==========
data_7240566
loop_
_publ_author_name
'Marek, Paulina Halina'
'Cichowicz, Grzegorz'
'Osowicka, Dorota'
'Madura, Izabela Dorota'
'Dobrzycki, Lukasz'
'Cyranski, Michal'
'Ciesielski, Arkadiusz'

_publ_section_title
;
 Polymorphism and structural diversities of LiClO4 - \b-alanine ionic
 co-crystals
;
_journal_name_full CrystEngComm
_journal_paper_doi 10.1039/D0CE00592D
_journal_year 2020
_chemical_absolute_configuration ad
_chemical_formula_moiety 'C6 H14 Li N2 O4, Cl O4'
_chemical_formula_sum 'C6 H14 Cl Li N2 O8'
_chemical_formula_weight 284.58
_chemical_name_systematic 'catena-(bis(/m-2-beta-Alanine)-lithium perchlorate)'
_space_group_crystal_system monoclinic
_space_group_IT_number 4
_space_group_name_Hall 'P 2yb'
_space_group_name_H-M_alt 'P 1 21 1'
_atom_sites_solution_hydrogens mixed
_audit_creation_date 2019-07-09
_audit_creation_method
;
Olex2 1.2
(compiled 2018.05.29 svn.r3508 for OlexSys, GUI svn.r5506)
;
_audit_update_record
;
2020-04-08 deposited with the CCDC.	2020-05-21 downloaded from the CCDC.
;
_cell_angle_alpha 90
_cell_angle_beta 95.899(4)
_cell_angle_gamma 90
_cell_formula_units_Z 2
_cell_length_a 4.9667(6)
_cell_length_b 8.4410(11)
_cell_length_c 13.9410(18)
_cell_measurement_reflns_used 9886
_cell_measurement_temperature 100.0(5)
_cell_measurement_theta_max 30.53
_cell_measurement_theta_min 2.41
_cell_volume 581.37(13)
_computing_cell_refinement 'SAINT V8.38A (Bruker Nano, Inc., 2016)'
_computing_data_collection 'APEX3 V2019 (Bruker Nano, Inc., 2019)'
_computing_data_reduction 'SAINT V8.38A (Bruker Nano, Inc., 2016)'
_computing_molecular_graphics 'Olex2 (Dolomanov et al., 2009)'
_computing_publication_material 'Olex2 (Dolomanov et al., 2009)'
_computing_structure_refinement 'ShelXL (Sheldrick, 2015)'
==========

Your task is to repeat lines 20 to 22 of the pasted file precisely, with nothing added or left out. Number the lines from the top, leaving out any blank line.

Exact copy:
_chemical_formula_moiety 'C6 H14 Li N2 O4, Cl O4'
_chemical_formula_sum 'C6 H14 Cl Li N2 O8'
_chemical_formula_weight 284.58